Jon Stewart Signs Off

Jon Stewart Signs Off

A Mensch to the End
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Seven minutes past midnight on August 7, Jon Stewart rolled away from the desk at the Daily Show on Comedy Central for the last time. The familiar face of integrity and truth, the companion of frustrated Americans since before I could tie my own shoes, has retired from skewering the idiocy of America and its politics. The man himself let the audience know this is not the last we have heard of him, but simply a pause in the conversation.

Coinciding with the FOX News coverage of the GOP debate, Stewart’s final performance as the host of the Daily Show delivered something important. Those who tuned in witnessed the portrait of a man who mattered in a very real way. Selfless until the end, he spent his final show highlighting others, like correspondents old and new, or a short video featuring the staff who work to make the Daily Show possible. He showered gratitude upon every soul involved or affected in the time of his tenure, even Arby’s. Quietly pleading to avoid the spotlight, Stewart surrendered his attempt to escape into the second commercial break, conceding the moment to his protégé, Stephen Colbert. Unscripted and stripped of any insincerity, Colbert expressed exactly what needed to be said about the man next to him, as Stewart did his best to smile away the waterworks:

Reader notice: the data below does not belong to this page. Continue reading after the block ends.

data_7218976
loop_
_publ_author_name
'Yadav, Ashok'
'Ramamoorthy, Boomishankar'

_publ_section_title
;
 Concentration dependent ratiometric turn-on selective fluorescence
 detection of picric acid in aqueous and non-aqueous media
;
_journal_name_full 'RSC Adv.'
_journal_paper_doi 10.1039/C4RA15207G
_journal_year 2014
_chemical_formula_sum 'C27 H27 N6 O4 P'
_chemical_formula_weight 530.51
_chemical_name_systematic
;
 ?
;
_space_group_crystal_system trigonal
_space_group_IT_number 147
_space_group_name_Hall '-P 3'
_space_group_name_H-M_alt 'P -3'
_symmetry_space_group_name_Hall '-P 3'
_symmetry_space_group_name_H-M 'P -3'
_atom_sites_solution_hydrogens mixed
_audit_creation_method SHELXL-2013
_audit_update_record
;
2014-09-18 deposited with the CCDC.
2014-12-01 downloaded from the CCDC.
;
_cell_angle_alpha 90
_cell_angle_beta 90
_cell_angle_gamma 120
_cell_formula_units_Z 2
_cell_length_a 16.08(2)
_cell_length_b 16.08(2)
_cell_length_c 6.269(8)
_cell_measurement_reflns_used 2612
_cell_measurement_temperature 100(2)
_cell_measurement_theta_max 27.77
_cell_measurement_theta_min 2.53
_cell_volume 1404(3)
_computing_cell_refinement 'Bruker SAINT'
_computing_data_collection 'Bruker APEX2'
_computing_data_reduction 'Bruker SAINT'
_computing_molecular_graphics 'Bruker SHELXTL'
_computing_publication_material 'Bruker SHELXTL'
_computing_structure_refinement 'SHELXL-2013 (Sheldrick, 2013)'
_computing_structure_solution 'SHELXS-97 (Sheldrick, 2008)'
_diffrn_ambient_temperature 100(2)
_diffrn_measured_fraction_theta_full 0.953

“Here’s the thing, Jon. You said to me and to many other people here years ago never to thank you, because we owe you nothing. It is one of the few times I have known you to be dead wrong. We owe you, and not just what you did for our careers by employing us to come work on this tremendous show that you made. We owe you because we learned from you. We learned from you by example how to do a show with intention, how to work with clarity, how to treat people with respect. You are infuriatingly good at your job[...]okay, so Jon, and it’s almost over, I know you are not asking for this, but on behalf of so many people whose lives you changed over the past sixteen years, thank you. And now, I believe your line—and correct me if I’m wrong—is ‘We’ll be right back.’”

Before the camera cut away, the crowd erupted and all of the guests who had appeared earlier in the show mobbed the little man’s desk chair, crushing him from view with a great big bear hug, jumping up and down with gratitude.